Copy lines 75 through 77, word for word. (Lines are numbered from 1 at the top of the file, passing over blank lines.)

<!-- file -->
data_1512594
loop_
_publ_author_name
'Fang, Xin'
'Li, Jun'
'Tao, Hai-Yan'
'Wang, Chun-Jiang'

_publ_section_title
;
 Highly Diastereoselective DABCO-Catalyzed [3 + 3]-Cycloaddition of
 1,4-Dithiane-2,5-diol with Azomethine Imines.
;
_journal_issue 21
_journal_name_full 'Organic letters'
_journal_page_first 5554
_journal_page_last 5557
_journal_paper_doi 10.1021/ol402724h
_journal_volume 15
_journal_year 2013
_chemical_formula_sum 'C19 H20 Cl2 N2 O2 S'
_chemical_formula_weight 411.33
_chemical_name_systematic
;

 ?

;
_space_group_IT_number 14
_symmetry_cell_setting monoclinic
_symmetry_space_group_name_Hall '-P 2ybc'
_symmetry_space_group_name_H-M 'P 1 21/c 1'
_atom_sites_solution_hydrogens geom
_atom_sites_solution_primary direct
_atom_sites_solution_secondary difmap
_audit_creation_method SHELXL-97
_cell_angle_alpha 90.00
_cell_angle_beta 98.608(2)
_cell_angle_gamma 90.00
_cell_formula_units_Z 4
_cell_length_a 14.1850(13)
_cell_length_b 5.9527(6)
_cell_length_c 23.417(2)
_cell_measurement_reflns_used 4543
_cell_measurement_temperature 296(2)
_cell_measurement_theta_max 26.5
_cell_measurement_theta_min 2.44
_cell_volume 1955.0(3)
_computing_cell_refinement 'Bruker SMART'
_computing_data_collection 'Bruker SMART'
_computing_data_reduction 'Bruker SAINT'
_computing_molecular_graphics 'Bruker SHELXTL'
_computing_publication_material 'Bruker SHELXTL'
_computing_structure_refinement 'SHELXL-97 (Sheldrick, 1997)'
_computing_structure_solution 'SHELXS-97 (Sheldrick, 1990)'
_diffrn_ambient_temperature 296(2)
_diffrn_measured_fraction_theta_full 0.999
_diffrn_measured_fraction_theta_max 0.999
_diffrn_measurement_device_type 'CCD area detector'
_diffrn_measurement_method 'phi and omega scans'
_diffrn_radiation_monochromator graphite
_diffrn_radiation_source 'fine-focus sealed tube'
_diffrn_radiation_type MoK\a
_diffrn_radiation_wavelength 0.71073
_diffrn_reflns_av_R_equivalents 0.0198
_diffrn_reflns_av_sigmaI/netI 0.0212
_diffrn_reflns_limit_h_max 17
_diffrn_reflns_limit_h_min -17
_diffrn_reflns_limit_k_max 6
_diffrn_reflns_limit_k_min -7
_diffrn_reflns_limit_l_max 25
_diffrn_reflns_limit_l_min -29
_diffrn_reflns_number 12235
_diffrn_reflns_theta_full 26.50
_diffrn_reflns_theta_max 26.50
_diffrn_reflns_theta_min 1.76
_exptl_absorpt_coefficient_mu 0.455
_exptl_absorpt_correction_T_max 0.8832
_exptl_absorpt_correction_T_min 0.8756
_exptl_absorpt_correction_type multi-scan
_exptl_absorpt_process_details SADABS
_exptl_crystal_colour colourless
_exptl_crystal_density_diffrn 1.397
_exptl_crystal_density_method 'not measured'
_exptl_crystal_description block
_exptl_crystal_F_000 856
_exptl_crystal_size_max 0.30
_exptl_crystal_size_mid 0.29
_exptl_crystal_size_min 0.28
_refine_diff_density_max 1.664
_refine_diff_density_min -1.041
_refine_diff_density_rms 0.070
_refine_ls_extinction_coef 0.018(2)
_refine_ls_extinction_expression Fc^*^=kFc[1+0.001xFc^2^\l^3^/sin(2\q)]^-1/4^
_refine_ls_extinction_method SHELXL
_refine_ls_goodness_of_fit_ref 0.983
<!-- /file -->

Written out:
_exptl_absorpt_correction_T_max 0.8832
_exptl_absorpt_correction_T_min 0.8756
_exptl_absorpt_correction_type multi-scan